Friday, 18 February 2011

Disappearing Dunnocks

The Safari’s best laid plans came to nought this morning. After hearing masses of Dunnocks the other day we decided we’d better get a count in. Well this morning Patch 1 was devoid of Dunnocks – not a single one heard! Before we had opened the front door at Base Camp we could hear a Song Thrush so they went in the notebook too and promptly disappointed! There was a ‘new’ one singing from somewhere downhill, the one we could here was the uphill regular but none were singing from the Golden Triangle and only one in the park, somewhere along the hedgerow down the side of the rough field by the sound if it.
One of the Peregrines was on the ledge and a few Blackbirds were tuning up.
The walk back down the hill was tentative as it was at the bottom old the leg muscle went ping, fortunately we survived and better still could see the faintest hint of dawn in the eastern sky through the thinning clouds.
Patch 2 was again a dull, grey, murky cool affair. Out on the edge of the mist we noticed a couple of Cormorants and then a few more; some were struggling to swallow fair sized flatfish. A full scan from left to right gave us a total of 171 and nine Great Crested Grebes.
The tide was ebbing but still high for the lunchtime safari and the light was still a dirty shade of hazy grey.
More Common Scoters had drifted close to shore getting up for 500 altogether perhaps. The Cormorants had all but left although the stragglers were still catching fish right on the limits of our visibility. A flock of 13 Great Crested Grebes quietly snoozed being rocked by the gentle chop while a 14th flew past beyond them. Two Red Throated Divers roosted closer to shore giving much better views than we normally get from this species.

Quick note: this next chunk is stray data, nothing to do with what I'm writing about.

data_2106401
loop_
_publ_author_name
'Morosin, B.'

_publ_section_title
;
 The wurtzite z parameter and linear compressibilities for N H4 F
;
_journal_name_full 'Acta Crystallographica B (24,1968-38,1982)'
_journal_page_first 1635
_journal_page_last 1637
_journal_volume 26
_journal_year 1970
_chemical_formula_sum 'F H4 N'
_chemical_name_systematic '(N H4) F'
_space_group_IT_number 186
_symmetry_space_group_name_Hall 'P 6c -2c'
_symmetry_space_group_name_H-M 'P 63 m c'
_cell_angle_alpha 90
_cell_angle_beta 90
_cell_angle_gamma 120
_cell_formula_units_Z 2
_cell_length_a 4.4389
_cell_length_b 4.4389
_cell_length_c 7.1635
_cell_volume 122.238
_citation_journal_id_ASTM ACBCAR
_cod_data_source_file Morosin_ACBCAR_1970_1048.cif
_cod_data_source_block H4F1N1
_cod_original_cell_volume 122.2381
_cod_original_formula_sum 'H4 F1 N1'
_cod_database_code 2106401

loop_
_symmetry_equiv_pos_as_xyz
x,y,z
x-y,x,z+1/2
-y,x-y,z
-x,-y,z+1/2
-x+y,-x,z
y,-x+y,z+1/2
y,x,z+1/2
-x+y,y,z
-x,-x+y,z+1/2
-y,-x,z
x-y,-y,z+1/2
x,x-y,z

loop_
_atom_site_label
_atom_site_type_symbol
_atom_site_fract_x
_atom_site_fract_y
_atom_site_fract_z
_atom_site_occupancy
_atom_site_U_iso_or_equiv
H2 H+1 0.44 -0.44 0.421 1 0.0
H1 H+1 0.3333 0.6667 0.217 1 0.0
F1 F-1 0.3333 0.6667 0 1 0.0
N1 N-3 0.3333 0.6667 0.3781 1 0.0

Where to next? Might get out somewhere tomorrow but there are chores to be done at Base Camp.
In the meantime this article headlined this week’s Wildlife Extra e-news/mag. Has no-one told these SS buffoons that Corvids are songbirds too, as we heard for ourselves last week when a Magpie gave a beautiful but very quiet warble. Corvids regularly predate Collared Dove and Woodpigeon nests yet these two species have increased over the last 40 years (as per BTO population trends figures). Habitat, habitat, habitat guys...

4 comments:

Warren Baker said...

Hi Dave,
The culling of Magpies has been a hot topic on the Kent forum recently. I cant believe some bird lovers actually want them culled! As you suggest, these people obviously dont read the facts about predation!

Lancashire and Lakeland Outback Adventure Wildlife Safaris said...

These would be the same people who've replaced their garden hedges with fences and shrubbery with decking I suppose

Cheers

Davo

Anno Brandreth said...

Davo - check out my Blog, I've give you a mention!

Phil said...

Dave, Interesting that your songsters went quiet this morning. Yesterday was bright and sunny and everything was at it here too. This morning was dull and cold and I didn't feel much like getting out singing either and went for a swim and sauna instead. Maybe tomorrow, or the day after, or .....